Thousands of young people test for Tallinn's top upper secondary schools

Schools in the center of Tallinn have been organizing joint tests for many years.
Schools in the center of Tallinn have been organizing joint tests for many years. Source: Siim Lõvi/ERR

There are thousands of applicants for the most popular upper secondary schools in Tallinn, with seven to eight young people applying for a place. There are also pupils who take examinations to test their knowledge and do not intend to go to one of these schools. Statistics show that about 3,600 upper secondary level pupils need places in Tallinn.

In Tallinn, four municipal schools in the city center: Tallinn Secondary School of Science (Reaalkool), Tallinn 21st School (Tallinna 21. Kool), Tallinn English College (Tallinna Inglise Kolledž) and Gustav Adolf Grammar School (Gustav Adolfi Gümnaasium, or GAGS) are organizing joint entrance examinations to general upper secondary school again this year. After compulsory basic education that lasts nine years from grades 1 to 9, the upper secondary school is arranged into mandatory and voluntary classes and last for three years, between ages 17 and 19, leading to studies at a higher or vocational education.

2235 young people took part in the comparative knowledge test in mid-March, and will find out their results and whether they will proceed to the interview round this Friday at 4 p.m.

Young people were asked to rank their schools in order of preference, and most students chose GAGS as their first choice. "Our school was marked as the first preference by 47 percent of the students who took the test, a total of 1,047 young people. We were the second preference to 706 pupils," Moonika Tambik, head of the GAG's upper secondary studies, said. There are places for 145 young people in the GAGS upper secondary level.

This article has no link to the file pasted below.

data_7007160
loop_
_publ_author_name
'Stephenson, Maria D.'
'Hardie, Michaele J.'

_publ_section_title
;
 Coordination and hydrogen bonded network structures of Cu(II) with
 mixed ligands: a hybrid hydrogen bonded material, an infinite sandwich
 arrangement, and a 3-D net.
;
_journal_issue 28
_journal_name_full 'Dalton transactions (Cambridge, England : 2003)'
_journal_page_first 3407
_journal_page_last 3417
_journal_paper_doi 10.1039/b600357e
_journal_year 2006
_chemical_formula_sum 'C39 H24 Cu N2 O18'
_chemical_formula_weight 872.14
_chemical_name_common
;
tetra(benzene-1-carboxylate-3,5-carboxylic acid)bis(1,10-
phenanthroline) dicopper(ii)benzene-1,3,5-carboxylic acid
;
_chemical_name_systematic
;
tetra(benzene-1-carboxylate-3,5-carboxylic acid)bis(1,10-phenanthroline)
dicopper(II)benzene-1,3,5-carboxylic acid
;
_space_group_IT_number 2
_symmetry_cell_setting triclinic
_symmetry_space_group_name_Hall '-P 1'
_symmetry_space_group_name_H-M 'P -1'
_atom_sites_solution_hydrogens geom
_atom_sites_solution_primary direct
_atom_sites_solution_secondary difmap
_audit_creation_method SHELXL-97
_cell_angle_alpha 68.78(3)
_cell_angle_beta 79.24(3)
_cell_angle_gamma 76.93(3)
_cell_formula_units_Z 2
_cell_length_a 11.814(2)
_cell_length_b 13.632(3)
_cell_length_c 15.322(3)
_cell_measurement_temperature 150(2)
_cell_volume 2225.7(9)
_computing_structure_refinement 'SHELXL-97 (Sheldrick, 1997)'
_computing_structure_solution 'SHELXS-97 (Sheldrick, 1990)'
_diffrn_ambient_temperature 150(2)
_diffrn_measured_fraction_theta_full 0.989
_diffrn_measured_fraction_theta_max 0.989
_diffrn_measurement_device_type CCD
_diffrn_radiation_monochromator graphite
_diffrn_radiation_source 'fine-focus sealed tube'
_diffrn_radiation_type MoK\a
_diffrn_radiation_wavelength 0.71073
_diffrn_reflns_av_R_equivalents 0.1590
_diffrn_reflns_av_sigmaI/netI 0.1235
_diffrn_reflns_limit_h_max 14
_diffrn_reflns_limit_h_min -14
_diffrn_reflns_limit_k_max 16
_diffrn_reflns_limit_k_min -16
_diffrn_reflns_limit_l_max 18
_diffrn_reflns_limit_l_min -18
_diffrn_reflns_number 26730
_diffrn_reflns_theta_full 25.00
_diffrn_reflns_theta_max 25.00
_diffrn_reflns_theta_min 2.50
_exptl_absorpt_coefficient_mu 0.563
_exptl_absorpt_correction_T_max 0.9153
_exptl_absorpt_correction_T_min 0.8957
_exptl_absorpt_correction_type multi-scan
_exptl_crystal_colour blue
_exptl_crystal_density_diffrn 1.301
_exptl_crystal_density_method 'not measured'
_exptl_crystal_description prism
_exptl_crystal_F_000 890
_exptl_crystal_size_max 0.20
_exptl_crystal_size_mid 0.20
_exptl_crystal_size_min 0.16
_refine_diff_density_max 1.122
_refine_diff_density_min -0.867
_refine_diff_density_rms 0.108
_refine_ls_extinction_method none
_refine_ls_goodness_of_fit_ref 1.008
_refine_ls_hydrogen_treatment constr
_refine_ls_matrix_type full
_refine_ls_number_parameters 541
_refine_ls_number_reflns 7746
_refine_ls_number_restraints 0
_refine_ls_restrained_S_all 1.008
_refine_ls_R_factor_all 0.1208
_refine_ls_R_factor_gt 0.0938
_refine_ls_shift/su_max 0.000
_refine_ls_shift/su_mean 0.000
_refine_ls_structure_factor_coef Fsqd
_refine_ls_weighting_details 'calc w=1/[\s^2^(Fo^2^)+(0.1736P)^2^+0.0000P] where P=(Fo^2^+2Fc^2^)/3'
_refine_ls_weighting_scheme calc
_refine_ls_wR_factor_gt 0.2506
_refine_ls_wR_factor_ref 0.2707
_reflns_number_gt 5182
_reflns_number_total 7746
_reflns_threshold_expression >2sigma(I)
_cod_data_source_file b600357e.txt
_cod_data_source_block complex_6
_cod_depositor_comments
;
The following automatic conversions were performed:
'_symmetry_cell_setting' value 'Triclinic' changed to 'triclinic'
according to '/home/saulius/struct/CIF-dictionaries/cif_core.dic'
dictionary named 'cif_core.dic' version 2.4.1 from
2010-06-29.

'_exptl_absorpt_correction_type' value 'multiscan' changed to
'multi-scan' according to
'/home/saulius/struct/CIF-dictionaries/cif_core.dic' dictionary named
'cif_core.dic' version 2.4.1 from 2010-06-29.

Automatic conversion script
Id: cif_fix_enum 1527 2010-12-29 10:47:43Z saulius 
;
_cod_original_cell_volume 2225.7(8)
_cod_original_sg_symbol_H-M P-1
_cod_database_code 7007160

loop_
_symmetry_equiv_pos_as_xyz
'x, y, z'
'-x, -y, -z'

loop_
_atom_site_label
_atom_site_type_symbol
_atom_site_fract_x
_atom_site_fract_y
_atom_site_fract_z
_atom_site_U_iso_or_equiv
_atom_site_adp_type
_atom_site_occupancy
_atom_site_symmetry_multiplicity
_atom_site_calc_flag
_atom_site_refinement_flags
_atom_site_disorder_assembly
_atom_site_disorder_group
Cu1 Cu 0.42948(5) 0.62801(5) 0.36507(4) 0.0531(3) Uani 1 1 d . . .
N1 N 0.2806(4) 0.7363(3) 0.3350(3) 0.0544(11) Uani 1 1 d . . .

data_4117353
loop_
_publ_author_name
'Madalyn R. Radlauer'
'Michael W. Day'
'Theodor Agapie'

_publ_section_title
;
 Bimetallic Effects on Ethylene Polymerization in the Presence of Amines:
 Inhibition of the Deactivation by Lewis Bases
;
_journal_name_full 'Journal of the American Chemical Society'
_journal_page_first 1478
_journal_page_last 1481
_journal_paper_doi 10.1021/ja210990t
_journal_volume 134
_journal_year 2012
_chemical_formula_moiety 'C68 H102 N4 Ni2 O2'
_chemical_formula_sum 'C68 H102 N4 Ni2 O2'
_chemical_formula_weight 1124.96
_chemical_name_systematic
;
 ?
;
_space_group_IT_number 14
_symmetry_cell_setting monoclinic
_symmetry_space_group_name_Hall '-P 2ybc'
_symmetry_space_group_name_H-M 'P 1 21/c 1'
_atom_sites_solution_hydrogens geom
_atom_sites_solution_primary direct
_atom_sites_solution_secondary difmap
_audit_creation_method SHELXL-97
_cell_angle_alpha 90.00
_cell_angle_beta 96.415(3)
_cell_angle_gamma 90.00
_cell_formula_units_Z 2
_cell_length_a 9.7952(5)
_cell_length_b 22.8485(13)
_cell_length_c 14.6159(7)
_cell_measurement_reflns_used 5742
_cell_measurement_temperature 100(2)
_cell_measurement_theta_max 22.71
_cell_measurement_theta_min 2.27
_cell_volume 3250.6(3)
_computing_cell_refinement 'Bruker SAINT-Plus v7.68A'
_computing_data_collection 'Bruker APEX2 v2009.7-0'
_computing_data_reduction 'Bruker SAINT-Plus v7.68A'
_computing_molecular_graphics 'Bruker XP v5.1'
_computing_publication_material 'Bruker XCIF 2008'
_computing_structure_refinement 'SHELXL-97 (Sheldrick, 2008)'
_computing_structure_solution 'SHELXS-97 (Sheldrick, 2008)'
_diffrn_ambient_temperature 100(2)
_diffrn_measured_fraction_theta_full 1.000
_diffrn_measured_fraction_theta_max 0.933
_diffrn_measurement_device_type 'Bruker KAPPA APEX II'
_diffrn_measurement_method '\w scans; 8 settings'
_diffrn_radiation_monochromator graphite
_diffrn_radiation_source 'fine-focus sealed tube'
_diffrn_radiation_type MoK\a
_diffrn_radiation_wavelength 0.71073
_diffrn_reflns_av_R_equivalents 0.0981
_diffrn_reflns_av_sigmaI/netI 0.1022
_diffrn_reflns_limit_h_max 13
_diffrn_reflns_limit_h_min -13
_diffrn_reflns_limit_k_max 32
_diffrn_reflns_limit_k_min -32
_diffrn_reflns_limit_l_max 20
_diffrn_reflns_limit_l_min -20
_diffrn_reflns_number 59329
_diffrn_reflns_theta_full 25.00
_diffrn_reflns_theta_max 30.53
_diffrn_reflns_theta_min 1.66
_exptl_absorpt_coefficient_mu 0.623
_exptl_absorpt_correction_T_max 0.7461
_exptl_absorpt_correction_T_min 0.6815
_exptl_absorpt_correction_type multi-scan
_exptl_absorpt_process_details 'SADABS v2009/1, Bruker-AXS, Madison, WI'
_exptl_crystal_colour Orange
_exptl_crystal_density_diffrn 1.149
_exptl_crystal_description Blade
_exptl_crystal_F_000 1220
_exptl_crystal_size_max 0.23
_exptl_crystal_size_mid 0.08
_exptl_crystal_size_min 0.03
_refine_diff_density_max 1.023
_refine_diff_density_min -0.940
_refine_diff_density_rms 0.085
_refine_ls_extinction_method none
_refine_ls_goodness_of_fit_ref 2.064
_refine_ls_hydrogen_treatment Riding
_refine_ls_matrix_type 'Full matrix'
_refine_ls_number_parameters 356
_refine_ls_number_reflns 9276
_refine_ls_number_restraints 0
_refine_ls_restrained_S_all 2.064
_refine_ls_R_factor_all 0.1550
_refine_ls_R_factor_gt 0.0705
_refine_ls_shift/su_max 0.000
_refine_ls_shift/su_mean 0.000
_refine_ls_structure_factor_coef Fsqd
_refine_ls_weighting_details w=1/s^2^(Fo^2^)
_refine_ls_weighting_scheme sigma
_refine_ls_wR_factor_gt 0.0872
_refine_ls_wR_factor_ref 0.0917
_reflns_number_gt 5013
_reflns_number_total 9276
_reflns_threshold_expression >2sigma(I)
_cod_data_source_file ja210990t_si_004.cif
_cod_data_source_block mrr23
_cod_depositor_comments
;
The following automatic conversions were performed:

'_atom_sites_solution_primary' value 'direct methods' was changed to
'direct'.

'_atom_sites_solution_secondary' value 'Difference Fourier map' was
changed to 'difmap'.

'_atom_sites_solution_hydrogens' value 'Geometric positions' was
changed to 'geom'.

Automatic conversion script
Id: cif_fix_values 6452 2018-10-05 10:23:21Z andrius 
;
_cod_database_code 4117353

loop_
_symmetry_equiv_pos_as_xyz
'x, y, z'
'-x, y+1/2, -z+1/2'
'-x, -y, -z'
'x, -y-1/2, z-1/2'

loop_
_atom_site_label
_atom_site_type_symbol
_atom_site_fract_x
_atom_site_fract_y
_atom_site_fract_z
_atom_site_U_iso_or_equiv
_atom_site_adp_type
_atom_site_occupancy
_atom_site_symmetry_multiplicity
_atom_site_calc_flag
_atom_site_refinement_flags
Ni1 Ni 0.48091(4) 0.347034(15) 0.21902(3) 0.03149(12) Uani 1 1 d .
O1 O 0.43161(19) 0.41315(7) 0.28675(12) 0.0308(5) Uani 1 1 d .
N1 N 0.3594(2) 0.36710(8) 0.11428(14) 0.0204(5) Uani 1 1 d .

Tambik said that not everyone who takes the test wants to change schools. "We also have test takers from Tartu and Pärnu, for example; they come from good local schools and probably just want to test themselves. I do not remember anyone from Tartu Miina Härma High School who actually come to study with us," Tambik said.

Tambik says that, based on the number of young people who chose GAGS as their first choice, it really does look like their school is the most popular in this year's four-school tests. "That is because we have a broad spectrum of subjects," Tambik explains. In total, there are eight different tracks at the GAGS, and according to Tambik, entrepreneurship is the most popular. "Interest in environmental sciences is rather modest, however, which is surprising because it is such a contemporary topic," Tambik said.

Tallinn 21st School has been marked as the first choice by 560 young people who have taken the test, Raido Kahm, the school's head of education, said. The school will be able to offer places to 115-116 students.

At the Tallinn 21st School, the general upper secondary school has three parallel tracks, with subjects such as science and natural sciences, English and international relations, and socio-humanities. "All of them have equal numbers of students, but it could be said that girls are more interested in humanities and boys and girls are equally interested in science. However, it's not so much the number of applicants that counts when it comes to admission, but the number of serious applicants. For example, there are fewer applicants in the real and natural sciences, but the competition is fierce," Kahm said.